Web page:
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Summary: The poem For Anne Gregory emphasises the fact that beauty is temporal. Even today, when beauty can be externally formed with the use of cosmetics, beauty remains a means of judging people. Beauty has become a yardstick by which people are judged. Such an attitude is extremely harmful, but it is still prevalent today.
A young girl, Anne, tells the poet that she does not want to be loved solely for her external beauty. She aspires to draw people in with her inner beauty, her heart. This depicts how a wonderful girl wishes for someone to adore her for her inner sentiments and spirit rather than her lovely yellow hair or figure. The statement alone demonstrates how stunning she is on the inside. Outer beauty is only a mirage, and Anne knows this from the bottom of her heart. She even says she’ll dye her hair a different colour so she can meet someone who will love her the way she wants to be loved. She is looking for genuine affection. She doesn’t want people to admire her beauty; she wants them to admire her for who she is, for her feelings, emotions, and perspective on various situations, as well as her gentle demeanour.
The poet responds that no human can love her for her heart since a religious person once informed him that he discovered a book in which it was written that only God can love a human for his or her inner self. As a result, there isn’t a single person in this world who can adore her for her inner feelings. God is the only superior being who will not judge love based on its appearance. Only God’s love for her will be unconditional and unselfish.
It’s a flawed concept that no one can love us for who we are on the inside; they only want us to look attractive in order to be loved. At the same time, it demonstrates that God is a pure soul and supreme being who is unconcerned about whether you are dark or fair, tall or short, fat or skinny, attractive or unattractive. You will be loved if you are good on the inside.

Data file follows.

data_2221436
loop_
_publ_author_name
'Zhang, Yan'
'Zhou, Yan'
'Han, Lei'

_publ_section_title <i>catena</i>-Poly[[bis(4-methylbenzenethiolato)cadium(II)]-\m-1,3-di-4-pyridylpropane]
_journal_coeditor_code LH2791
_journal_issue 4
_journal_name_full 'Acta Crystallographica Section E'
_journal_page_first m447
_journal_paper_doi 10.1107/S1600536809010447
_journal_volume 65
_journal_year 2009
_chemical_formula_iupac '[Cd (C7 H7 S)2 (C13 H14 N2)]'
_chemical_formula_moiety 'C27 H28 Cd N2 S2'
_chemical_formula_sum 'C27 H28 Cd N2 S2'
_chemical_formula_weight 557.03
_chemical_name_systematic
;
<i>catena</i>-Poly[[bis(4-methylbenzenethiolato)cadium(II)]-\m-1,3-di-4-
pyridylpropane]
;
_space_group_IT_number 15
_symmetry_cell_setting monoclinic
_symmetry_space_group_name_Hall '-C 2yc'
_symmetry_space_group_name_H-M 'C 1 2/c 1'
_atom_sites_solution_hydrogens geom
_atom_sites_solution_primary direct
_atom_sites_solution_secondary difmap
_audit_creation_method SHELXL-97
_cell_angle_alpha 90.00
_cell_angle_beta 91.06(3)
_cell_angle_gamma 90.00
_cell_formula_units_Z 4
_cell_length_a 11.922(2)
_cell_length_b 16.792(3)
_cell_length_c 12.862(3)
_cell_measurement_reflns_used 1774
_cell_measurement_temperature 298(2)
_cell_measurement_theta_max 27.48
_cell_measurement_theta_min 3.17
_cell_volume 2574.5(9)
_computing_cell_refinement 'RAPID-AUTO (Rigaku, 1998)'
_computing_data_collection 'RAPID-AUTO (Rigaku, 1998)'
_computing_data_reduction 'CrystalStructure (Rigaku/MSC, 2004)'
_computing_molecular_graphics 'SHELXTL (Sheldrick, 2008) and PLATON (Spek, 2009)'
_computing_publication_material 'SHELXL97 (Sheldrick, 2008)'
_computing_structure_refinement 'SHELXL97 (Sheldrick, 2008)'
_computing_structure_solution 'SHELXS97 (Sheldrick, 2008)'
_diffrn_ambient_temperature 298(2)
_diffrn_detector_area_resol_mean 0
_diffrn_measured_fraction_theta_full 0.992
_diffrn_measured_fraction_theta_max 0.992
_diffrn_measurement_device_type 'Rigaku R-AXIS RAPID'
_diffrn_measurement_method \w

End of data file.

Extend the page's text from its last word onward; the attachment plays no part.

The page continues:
God is the highest being who admires a person for his/her true beauty, which is his/her inner beauty, rather than his physical appearance. People desire to be loved in this way, yet in today’s culture, external qualities and appearances are valued more than inside characteristics. The heart can only be captured by someone who loves the soul and can only love others selflessly. The poem’s conclusion For Anne Gregory is a lesson to all people, not only Anne Gregory, that there is no one else who will love you for who you are but God. Many people will admire you because of your external beauty, but only God appreciates you because of your inner beauty.
Textual questions and answers
1. What does the young man mean by ‘great honey-coloured, Ramparts at your ear’? Why does he say that young men are ‘thrown into despair’ by them?
Answer: The golden outer parts of the young woman’s ears are described by the poet as “great honey-coloured ramparts at your ear.” Because they are unsightly, young men are “thrown into despair.”
2. What colour is the young woman’s hair? What does she say she can change it to? Why would she want to do so?
Answer: The young woman’s hair is yellow in colour. Her hair can be dyed black, brown, or carrot-coloured. She would like to do so to appear attractive and win love.
3. Objects have qualities which make them desirable to others. Can you think of some objects (a car, a phone, a dress…) and say what qualities make one object more desirable than another? Imagine you were trying to sell an object: What qualities would you emphasise?